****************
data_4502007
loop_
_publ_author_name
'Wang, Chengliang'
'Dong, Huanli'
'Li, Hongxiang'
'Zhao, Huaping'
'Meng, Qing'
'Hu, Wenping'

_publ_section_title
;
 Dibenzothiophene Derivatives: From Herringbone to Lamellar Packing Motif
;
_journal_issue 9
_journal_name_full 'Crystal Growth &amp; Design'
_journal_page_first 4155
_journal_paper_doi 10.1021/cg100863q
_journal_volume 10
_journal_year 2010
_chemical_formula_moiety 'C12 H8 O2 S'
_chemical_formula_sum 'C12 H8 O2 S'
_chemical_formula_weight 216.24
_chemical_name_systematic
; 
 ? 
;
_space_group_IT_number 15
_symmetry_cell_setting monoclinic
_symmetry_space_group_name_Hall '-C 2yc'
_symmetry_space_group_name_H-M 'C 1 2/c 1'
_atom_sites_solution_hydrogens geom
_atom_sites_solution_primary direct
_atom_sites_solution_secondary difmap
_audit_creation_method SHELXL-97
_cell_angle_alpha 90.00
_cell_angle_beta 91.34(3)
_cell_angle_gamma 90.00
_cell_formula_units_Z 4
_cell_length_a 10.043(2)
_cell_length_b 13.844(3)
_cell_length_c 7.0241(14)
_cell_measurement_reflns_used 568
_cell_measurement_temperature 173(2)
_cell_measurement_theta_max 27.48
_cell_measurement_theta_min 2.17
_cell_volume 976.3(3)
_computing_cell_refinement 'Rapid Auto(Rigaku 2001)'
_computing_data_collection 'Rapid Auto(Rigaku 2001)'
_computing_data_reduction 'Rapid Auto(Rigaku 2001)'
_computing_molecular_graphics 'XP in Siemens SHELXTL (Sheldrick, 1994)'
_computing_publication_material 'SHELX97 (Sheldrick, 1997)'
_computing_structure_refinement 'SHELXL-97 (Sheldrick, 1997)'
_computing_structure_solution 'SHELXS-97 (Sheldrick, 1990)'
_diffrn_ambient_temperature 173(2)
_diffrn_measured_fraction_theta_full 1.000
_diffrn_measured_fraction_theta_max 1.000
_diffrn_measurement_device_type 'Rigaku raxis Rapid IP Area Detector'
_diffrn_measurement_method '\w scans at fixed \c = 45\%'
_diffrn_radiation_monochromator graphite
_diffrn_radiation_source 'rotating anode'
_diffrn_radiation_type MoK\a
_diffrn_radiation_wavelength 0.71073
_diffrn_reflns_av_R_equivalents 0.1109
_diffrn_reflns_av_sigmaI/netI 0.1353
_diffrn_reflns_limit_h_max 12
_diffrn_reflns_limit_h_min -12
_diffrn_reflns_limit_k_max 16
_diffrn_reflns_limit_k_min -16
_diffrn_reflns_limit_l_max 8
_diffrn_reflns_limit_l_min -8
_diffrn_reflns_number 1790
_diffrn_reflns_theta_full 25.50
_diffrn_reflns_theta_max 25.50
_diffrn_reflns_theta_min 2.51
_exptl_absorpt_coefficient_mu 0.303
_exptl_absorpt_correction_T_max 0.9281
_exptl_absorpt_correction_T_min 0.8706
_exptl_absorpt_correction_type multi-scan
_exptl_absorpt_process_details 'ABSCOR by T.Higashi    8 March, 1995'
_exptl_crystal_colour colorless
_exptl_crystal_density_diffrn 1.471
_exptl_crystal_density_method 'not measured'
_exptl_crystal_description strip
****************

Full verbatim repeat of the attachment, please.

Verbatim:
data_4502007
loop_
_publ_author_name
'Wang, Chengliang'
'Dong, Huanli'
'Li, Hongxiang'
'Zhao, Huaping'
'Meng, Qing'
'Hu, Wenping'

_publ_section_title
;
 Dibenzothiophene Derivatives: From Herringbone to Lamellar Packing Motif
;
_journal_issue 9
_journal_name_full 'Crystal Growth &amp; Design'
_journal_page_first 4155
_journal_paper_doi 10.1021/cg100863q
_journal_volume 10
_journal_year 2010
_chemical_formula_moiety 'C12 H8 O2 S'
_chemical_formula_sum 'C12 H8 O2 S'
_chemical_formula_weight 216.24
_chemical_name_systematic
; 
 ? 
;
_space_group_IT_number 15
_symmetry_cell_setting monoclinic
_symmetry_space_group_name_Hall '-C 2yc'
_symmetry_space_group_name_H-M 'C 1 2/c 1'
_atom_sites_solution_hydrogens geom
_atom_sites_solution_primary direct
_atom_sites_solution_secondary difmap
_audit_creation_method SHELXL-97
_cell_angle_alpha 90.00
_cell_angle_beta 91.34(3)
_cell_angle_gamma 90.00
_cell_formula_units_Z 4
_cell_length_a 10.043(2)
_cell_length_b 13.844(3)
_cell_length_c 7.0241(14)
_cell_measurement_reflns_used 568
_cell_measurement_temperature 173(2)
_cell_measurement_theta_max 27.48
_cell_measurement_theta_min 2.17
_cell_volume 976.3(3)
_computing_cell_refinement 'Rapid Auto(Rigaku 2001)'
_computing_data_collection 'Rapid Auto(Rigaku 2001)'
_computing_data_reduction 'Rapid Auto(Rigaku 2001)'
_computing_molecular_graphics 'XP in Siemens SHELXTL (Sheldrick, 1994)'
_computing_publication_material 'SHELX97 (Sheldrick, 1997)'
_computing_structure_refinement 'SHELXL-97 (Sheldrick, 1997)'
_computing_structure_solution 'SHELXS-97 (Sheldrick, 1990)'
_diffrn_ambient_temperature 173(2)
_diffrn_measured_fraction_theta_full 1.000
_diffrn_measured_fraction_theta_max 1.000
_diffrn_measurement_device_type 'Rigaku raxis Rapid IP Area Detector'
_diffrn_measurement_method '\w scans at fixed \c = 45\%'
_diffrn_radiation_monochromator graphite
_diffrn_radiation_source 'rotating anode'
_diffrn_radiation_type MoK\a
_diffrn_radiation_wavelength 0.71073
_diffrn_reflns_av_R_equivalents 0.1109
_diffrn_reflns_av_sigmaI/netI 0.1353
_diffrn_reflns_limit_h_max 12
_diffrn_reflns_limit_h_min -12
_diffrn_reflns_limit_k_max 16
_diffrn_reflns_limit_k_min -16
_diffrn_reflns_limit_l_max 8
_diffrn_reflns_limit_l_min -8
_diffrn_reflns_number 1790
_diffrn_reflns_theta_full 25.50
_diffrn_reflns_theta_max 25.50
_diffrn_reflns_theta_min 2.51
_exptl_absorpt_coefficient_mu 0.303
_exptl_absorpt_correction_T_max 0.9281
_exptl_absorpt_correction_T_min 0.8706
_exptl_absorpt_correction_type multi-scan
_exptl_absorpt_process_details 'ABSCOR by T.Higashi    8 March, 1995'
_exptl_crystal_colour colorless
_exptl_crystal_density_diffrn 1.471
_exptl_crystal_density_method 'not measured'
_exptl_crystal_description strip